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The Eye of the Beholder (Lit Fiction)

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The front offices of RS & B did not differ significantly from those of the thirty-odd law firms in which I had waited nearly every Monday morning of my six-month stint with the TempSec Agency. An L-shaped plastic sofa faced sliding glass doors through which marched a parade of youngish lawyers and secretaries, most of them white, all crisply dressed, bouncing lightly past the switchboard with an air of anticipation. Only the switchboard operator exhibited the classic signs of boredom, as she plugged and unplugged wires, droning “Law Office” in a slow heavy drawl. But then, she was the only worker I’d actually had a chance to scrutinize.

The elevator bells chimed and the glass doors slid open to admit a man and a woman.

“So I told her,” the man was saying, gesticulating with skinny arms poking out from too-short sleeves, “it’s called division of labor — you watch the briefcase and I’ll hail the cab.”

The woman laughed, her glossy red lips widening. “Come on, Sammy, I know you — she’d probably already paid for dinner.”

“Natalia, what has that got to do with it?

Natalia eyed Sammy with a mixture of suspicion and affection. The entire exchange took less than a minute, enough time for my attention to be diverted from the sweetly familiar Sammy — he might have been my brother or any one of my cousins — onto Natalia.

She was astonishingly beautiful with a carefully cultivated outward appearance; it had to have taken her a good two hours to put herself together. Tall, slender, her jet black perfectly-cut hair framed an impeccably made-up face. She wore a black belted skirt and cowl neck sweater, high heels and dark stockings. A delicate bone structure belied the polished exterior with intimations of fragility.

“Good morning,” the switchboard operator virtually sang, handing Sammy a pile of pink papers. She too was carefully coifed and cosmeticized, but whereas Natalia’s lipsticked mouth invited contact, the switchboard operator’s brittle exterior seemed impenetrable.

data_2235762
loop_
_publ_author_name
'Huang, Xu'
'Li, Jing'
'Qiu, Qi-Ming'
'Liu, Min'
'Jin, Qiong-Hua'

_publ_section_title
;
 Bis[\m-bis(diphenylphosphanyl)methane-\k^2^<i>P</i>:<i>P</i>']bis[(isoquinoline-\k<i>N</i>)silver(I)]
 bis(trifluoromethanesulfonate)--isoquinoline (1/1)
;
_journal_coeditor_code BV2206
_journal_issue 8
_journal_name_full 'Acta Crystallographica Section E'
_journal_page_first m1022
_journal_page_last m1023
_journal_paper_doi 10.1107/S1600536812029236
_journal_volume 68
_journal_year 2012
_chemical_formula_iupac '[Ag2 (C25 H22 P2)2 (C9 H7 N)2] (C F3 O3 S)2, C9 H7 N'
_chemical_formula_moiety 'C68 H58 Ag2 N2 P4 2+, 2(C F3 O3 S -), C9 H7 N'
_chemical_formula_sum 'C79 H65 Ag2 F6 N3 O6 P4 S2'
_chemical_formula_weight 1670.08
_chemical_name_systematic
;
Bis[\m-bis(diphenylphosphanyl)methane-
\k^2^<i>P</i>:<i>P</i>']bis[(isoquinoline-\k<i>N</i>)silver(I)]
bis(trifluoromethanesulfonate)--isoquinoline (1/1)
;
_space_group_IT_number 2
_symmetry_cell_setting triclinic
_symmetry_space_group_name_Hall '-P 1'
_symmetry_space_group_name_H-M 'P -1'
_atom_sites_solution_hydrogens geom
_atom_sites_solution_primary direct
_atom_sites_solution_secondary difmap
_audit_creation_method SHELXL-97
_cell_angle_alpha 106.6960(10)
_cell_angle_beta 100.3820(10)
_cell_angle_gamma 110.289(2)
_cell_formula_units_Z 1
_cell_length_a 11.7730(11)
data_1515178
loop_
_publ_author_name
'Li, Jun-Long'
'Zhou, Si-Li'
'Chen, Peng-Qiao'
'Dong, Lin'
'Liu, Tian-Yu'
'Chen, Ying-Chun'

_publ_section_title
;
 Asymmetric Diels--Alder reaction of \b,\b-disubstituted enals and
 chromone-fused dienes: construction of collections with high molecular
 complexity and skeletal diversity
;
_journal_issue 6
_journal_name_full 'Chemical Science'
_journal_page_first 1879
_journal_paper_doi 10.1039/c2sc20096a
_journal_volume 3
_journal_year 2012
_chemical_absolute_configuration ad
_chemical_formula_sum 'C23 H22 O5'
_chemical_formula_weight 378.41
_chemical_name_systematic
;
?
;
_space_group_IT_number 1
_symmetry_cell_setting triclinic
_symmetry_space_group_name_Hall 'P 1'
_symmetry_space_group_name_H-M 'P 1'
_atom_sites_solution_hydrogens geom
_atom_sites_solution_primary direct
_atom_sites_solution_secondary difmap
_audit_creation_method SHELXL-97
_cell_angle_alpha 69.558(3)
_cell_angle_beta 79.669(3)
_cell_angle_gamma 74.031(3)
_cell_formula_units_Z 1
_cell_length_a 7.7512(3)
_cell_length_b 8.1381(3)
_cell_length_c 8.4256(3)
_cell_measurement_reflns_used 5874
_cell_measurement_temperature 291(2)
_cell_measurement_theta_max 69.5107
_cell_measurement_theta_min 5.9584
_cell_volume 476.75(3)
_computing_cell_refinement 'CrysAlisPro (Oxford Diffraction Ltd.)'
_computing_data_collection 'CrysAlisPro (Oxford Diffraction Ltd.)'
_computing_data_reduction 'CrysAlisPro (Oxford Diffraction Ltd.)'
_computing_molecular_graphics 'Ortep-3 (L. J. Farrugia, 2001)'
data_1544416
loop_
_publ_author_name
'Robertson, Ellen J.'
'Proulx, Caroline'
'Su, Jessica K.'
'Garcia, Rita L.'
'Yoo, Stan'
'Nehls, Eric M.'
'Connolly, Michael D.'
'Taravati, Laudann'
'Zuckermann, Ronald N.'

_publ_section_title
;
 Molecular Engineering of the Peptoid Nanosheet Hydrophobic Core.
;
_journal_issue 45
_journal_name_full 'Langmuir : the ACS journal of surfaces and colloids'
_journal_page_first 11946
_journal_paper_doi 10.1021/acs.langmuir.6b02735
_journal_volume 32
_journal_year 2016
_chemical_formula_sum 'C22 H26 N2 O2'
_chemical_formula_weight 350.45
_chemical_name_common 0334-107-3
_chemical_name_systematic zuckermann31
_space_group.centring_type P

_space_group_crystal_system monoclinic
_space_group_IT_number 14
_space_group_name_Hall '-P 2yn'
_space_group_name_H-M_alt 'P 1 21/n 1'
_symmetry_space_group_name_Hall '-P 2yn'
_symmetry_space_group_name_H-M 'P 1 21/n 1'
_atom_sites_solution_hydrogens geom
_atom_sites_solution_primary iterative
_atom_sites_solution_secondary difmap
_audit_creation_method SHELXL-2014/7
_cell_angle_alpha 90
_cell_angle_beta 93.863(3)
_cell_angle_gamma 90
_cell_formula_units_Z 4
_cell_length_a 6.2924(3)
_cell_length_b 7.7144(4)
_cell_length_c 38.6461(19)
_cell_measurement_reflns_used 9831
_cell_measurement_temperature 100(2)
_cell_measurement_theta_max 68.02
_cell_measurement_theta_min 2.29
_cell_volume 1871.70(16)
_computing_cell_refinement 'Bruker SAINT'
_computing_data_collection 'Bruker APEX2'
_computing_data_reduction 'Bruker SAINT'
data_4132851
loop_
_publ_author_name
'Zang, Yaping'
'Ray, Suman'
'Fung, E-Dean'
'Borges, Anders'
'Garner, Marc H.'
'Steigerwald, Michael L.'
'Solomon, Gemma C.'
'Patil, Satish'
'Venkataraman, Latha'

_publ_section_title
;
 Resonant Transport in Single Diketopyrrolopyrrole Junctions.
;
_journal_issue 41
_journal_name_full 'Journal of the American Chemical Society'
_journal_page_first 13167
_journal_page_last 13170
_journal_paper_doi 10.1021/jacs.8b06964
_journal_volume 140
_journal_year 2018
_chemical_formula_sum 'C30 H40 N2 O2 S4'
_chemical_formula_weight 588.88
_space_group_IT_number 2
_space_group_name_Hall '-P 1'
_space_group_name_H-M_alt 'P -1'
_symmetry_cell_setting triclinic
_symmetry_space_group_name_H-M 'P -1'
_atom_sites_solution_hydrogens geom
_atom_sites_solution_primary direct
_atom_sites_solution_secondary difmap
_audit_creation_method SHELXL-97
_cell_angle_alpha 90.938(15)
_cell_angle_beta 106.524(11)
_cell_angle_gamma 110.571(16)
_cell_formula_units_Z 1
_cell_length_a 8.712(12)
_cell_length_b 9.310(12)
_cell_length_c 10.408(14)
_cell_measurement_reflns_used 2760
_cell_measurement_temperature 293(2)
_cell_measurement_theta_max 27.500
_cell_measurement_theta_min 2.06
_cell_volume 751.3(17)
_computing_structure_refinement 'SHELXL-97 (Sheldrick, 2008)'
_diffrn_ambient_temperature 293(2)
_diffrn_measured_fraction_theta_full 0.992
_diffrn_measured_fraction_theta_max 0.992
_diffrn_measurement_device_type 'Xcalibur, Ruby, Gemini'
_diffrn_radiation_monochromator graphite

“Any messages for me, Annette?” Natalia asked. Annette made a great show of busy-ness with her plugs and wires; without looking up, she managed to convey hostility as she handed Natalia a pink slip.

Natalia studied the message, glanced in my direction and slowly approached. “Are you Francine?”

I nodded, unable to speak to this exquisite creature, who gestured for me to follow her. Walking down the narrow corridor behind Natalia, whose movements through space had been seemingly choreographed by Ballanchine, I tugged at my blouse, trying to hide my lumpy middle, and pushed at my hair, crackling with static. I was conscious of being a good inch shorter, and several inches wider, than Natalia.

She led me through a room containing six desks, at four of which women were busily typing, over to a corner office. Pausing before a closed door she turned to me and whispered, “You’re lucky. Mr. Shear is the nicest guy in the place — not that that’s any great accomplishment.”

As soon as I sank into the red leather armchair facing Mr. Shear, I knew my tenure with TempSec had ended, that I had found a more-or-less permanent job. That chair cradled my bones in a way that confronted what the weekly shift in scenery had been doing to me. That chair said stay.

Mr. Shear did turn out to be an affable man; but it was really the chair that held me — that and Natalia.


Three months later Natalia and I are having lunch in a Jewish deli. Although she has a habit of flashing her wedding ring around, every man in the place is ogling her. You’d think that by the age of twenty-five she’d have learned to take it in stride, but it makes her nervous, wary. (Once we met by chance on the subway platform, and I was shocked to see her eyes darting about like those of a frightened little sparrow.)

I’m munching away on a pickle, telling Natalia about the women’s theater group I used to perform with, a subject foreign to her experience and which consequently fascinates her. Just as I’m reaching the climax to my story, a balding man in a black trench coat walks right up to our table, leans over and says to her, “That man over by the door wants to marry you.”

Natalia’s eyes flicker briefly with irritation before she smiles charmingly and replies, “What a shame — I’m already married. And he looks like such a nice person.” She glances over at her would-be groom, waving with her ringed hand, then leans towards me, dismissing the messenger.